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Science mapping analysis characterizes 235 biases in biomedical research

  • David Chavalarias
    Affiliations
    Centre de Recherche en Épistémologie Appliquée, École Polytechnique-CNRS, 32 Bd Victor, 75015 Paris, France

    Institut des Systèmes Complexes de Paris Ile-de-France, 57–59 rue Lhomond, 75005, Paris, France
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  • John P.A. Ioannidis
    Correspondence
    Corresponding author. Tel: + 30-265-1007807; fax: + 30-265-1007867.
    Affiliations
    Department of Hygiene and Epidemiology, University of Ioannina School of Medicine and Biomedical Research Institute, Foundation for Research and Technology-Hellas, Ioannina 45110, Greece

    Tufts Clinical and Translational Science Institute and Institute for Clinical Research and Health Policy Studies, Tufts Medical Center and Department of Medicine, Tufts University School of Medicine, Boston, MA 02111, USA
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      Abstract

      Objective

      Many different types of bias have been described. Some biases may tend to coexist or be associated with specific research settings, fields, and types of studies. We aimed to map systematically the terminology of bias across biomedical research.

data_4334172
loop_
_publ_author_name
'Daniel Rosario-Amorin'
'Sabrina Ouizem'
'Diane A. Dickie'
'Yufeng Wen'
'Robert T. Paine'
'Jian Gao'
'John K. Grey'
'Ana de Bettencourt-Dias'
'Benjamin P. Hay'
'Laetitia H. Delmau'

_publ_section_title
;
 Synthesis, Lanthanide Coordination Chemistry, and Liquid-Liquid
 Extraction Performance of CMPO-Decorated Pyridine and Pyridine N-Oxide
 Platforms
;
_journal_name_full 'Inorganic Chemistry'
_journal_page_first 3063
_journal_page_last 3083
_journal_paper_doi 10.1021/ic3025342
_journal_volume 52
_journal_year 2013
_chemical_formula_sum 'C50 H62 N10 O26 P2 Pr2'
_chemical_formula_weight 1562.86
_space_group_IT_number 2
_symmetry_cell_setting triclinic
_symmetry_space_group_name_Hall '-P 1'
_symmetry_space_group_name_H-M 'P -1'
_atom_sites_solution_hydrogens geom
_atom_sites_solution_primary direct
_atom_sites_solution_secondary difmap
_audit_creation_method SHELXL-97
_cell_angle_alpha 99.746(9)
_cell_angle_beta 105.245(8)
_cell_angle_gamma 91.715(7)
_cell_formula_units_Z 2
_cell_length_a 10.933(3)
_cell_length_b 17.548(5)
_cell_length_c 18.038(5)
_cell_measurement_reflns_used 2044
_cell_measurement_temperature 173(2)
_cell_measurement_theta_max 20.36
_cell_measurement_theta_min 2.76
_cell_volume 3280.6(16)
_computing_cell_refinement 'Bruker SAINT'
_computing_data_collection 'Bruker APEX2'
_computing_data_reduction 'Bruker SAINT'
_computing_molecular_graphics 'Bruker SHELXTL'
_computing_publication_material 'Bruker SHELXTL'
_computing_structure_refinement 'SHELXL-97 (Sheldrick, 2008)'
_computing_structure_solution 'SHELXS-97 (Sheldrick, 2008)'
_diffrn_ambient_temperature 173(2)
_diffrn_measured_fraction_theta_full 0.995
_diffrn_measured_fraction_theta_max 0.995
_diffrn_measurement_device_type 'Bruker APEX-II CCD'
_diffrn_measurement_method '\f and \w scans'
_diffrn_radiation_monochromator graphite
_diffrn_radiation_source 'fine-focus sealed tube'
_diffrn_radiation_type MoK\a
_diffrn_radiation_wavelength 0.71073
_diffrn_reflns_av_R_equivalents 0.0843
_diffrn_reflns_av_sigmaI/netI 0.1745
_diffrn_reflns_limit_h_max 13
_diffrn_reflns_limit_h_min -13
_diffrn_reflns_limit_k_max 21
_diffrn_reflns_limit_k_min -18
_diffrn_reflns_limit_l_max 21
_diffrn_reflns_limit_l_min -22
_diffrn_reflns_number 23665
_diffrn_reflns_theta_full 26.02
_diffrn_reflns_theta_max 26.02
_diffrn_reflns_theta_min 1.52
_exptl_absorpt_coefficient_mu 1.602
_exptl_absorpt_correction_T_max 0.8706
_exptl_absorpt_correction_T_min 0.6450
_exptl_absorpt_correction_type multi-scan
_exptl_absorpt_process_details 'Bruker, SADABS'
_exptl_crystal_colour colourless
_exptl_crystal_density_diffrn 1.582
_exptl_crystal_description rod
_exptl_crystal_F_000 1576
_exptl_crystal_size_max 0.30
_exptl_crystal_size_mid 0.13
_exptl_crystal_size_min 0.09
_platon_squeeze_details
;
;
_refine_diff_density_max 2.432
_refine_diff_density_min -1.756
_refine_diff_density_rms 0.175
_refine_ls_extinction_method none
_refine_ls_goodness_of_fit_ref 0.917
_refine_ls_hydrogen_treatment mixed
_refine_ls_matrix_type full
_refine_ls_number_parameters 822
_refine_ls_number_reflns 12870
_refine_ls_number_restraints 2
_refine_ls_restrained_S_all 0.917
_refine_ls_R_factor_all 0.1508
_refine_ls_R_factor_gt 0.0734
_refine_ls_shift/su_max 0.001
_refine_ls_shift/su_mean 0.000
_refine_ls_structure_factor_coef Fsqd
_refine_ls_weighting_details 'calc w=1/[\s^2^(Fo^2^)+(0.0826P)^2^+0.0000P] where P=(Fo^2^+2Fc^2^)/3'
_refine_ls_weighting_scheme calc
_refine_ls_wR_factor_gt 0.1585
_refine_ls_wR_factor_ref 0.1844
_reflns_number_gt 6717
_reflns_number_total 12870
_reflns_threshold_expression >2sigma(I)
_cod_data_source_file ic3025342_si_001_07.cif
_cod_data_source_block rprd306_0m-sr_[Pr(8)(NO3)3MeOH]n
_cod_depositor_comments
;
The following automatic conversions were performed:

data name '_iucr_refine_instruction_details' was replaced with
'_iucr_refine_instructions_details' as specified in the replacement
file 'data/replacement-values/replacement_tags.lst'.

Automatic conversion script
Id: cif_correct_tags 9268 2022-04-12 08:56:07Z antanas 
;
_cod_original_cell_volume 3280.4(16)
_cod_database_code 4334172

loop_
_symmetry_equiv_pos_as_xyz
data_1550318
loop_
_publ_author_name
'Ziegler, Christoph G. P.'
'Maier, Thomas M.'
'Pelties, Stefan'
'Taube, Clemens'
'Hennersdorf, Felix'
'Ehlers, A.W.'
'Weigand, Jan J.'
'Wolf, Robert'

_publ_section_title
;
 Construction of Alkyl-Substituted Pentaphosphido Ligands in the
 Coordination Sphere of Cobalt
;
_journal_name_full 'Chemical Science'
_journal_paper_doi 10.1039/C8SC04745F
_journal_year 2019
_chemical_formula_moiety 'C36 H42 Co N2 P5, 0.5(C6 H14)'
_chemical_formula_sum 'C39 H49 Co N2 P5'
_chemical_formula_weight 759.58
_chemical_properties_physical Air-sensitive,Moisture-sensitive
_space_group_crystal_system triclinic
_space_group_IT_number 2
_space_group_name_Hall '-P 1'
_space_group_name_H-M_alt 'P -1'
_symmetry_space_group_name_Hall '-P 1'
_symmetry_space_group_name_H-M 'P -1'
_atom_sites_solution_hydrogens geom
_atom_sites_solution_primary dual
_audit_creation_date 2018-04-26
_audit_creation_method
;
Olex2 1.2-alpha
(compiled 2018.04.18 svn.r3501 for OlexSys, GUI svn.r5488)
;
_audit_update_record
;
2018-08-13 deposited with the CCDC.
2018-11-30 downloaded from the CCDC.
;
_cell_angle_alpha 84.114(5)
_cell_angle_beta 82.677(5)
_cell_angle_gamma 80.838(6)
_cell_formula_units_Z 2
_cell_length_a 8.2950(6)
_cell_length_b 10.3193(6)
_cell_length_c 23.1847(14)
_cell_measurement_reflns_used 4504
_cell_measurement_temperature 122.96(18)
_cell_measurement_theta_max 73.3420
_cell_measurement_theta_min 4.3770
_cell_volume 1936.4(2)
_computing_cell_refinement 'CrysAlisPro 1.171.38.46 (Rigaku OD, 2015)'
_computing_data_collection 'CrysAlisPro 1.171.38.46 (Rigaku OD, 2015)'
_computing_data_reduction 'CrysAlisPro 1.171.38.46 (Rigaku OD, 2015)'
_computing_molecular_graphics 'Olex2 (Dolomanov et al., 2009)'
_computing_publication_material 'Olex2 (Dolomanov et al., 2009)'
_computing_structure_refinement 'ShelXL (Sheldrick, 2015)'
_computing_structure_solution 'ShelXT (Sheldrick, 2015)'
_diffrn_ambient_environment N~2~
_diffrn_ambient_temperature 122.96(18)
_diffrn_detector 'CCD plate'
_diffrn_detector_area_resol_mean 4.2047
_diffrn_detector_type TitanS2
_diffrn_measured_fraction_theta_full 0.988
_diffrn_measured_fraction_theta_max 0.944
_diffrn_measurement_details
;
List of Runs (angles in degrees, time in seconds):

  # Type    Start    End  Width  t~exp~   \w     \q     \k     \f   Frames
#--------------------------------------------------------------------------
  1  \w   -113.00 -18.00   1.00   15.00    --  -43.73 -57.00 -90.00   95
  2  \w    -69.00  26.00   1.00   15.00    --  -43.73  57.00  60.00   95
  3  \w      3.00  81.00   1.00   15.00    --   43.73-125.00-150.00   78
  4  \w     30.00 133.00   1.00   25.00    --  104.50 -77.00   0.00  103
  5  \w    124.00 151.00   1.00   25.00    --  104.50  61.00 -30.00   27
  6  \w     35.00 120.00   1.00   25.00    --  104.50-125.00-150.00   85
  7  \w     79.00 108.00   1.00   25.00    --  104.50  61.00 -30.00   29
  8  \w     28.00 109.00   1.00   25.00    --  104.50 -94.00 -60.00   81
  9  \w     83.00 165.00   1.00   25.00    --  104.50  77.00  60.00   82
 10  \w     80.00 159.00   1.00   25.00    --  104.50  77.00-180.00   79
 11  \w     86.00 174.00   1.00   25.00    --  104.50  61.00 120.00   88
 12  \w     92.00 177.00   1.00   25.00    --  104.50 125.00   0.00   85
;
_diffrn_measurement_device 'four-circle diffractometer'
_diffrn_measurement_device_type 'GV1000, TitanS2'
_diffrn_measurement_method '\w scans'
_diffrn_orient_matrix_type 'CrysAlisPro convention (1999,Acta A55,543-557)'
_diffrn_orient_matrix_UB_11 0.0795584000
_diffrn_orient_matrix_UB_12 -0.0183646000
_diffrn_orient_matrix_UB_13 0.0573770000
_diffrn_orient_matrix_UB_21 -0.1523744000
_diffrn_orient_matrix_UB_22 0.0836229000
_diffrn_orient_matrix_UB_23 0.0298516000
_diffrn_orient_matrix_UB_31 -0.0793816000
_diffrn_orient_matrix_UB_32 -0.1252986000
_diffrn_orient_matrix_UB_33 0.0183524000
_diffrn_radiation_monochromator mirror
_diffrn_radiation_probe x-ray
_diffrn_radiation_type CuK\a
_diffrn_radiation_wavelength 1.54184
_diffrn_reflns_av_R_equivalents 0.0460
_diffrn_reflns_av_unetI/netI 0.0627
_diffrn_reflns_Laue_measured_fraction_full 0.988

Study Design and Setting

      We used advanced text-mining and clustering techniques to evaluate 17,265,924 items from PubMed (1958–2008). We considered 235 bias terms and 103 other terms that appear commonly in articles dealing with bias.

      Results

      Forty bias terms were used in the title or abstract of more than 100 articles each. Pseudo-inclusion clustering identified 252 clusters of terms. The clusters were organized into macroscopic maps that cover a continuum of research fields. The resulting maps highlight which types of biases tend to co-occur and may need to be considered together and what biases are commonly encountered and discussed in specific fields. Most of the common bias terms have had continuous use over time since their introduction, and some (in particular confounding, selection bias, response bias, and publication bias) show increased usage through time.

      Conclusion

      This systematic mapping offers a dynamic classification of biases in biomedical investigation and related fields and can offer insights for the multifaceted aspects of bias.

      Keywords

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